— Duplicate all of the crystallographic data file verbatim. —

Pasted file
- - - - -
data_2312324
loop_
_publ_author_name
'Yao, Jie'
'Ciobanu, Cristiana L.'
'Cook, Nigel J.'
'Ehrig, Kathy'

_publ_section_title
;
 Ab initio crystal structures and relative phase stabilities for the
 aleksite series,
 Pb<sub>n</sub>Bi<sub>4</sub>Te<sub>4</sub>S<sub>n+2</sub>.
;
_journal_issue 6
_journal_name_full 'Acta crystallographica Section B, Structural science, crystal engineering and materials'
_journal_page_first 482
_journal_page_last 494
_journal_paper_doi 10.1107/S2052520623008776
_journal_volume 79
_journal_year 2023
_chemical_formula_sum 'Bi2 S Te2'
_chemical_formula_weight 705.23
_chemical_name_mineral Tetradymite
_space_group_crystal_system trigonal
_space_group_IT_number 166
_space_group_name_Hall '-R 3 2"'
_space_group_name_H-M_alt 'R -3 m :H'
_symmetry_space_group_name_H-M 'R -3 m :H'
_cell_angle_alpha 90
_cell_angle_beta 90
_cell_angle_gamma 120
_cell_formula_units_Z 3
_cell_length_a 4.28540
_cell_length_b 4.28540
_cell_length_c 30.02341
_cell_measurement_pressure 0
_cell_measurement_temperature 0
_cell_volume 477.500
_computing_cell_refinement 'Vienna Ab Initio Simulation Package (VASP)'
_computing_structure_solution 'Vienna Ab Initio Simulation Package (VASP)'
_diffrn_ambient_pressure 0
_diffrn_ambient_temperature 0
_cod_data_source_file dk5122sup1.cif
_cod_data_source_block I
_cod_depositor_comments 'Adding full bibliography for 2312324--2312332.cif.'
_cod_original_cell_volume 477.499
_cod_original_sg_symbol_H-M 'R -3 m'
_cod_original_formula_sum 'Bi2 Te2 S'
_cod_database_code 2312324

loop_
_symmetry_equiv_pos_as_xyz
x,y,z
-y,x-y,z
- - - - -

data_2312324
loop_
_publ_author_name
'Yao, Jie'
'Ciobanu, Cristiana L.'
'Cook, Nigel J.'
'Ehrig, Kathy'

_publ_section_title
;
 Ab initio crystal structures and relative phase stabilities for the
 aleksite series,
 Pb<sub>n</sub>Bi<sub>4</sub>Te<sub>4</sub>S<sub>n+2</sub>.
;
_journal_issue 6
_journal_name_full 'Acta crystallographica Section B, Structural science, crystal engineering and materials'
_journal_page_first 482
_journal_page_last 494
_journal_paper_doi 10.1107/S2052520623008776
_journal_volume 79
_journal_year 2023
_chemical_formula_sum 'Bi2 S Te2'
_chemical_formula_weight 705.23
_chemical_name_mineral Tetradymite
_space_group_crystal_system trigonal
_space_group_IT_number 166
_space_group_name_Hall '-R 3 2"'
_space_group_name_H-M_alt 'R -3 m :H'
_symmetry_space_group_name_H-M 'R -3 m :H'
_cell_angle_alpha 90
_cell_angle_beta 90
_cell_angle_gamma 120
_cell_formula_units_Z 3
_cell_length_a 4.28540
_cell_length_b 4.28540
_cell_length_c 30.02341
_cell_measurement_pressure 0
_cell_measurement_temperature 0
_cell_volume 477.500
_computing_cell_refinement 'Vienna Ab Initio Simulation Package (VASP)'
_computing_structure_solution 'Vienna Ab Initio Simulation Package (VASP)'
_diffrn_ambient_pressure 0
_diffrn_ambient_temperature 0
_cod_data_source_file dk5122sup1.cif
_cod_data_source_block I
_cod_depositor_comments 'Adding full bibliography for 2312324--2312332.cif.'
_cod_original_cell_volume 477.499
_cod_original_sg_symbol_H-M 'R -3 m'
_cod_original_formula_sum 'Bi2 Te2 S'
_cod_database_code 2312324

loop_
_symmetry_equiv_pos_as_xyz
x,y,z
-y,x-y,z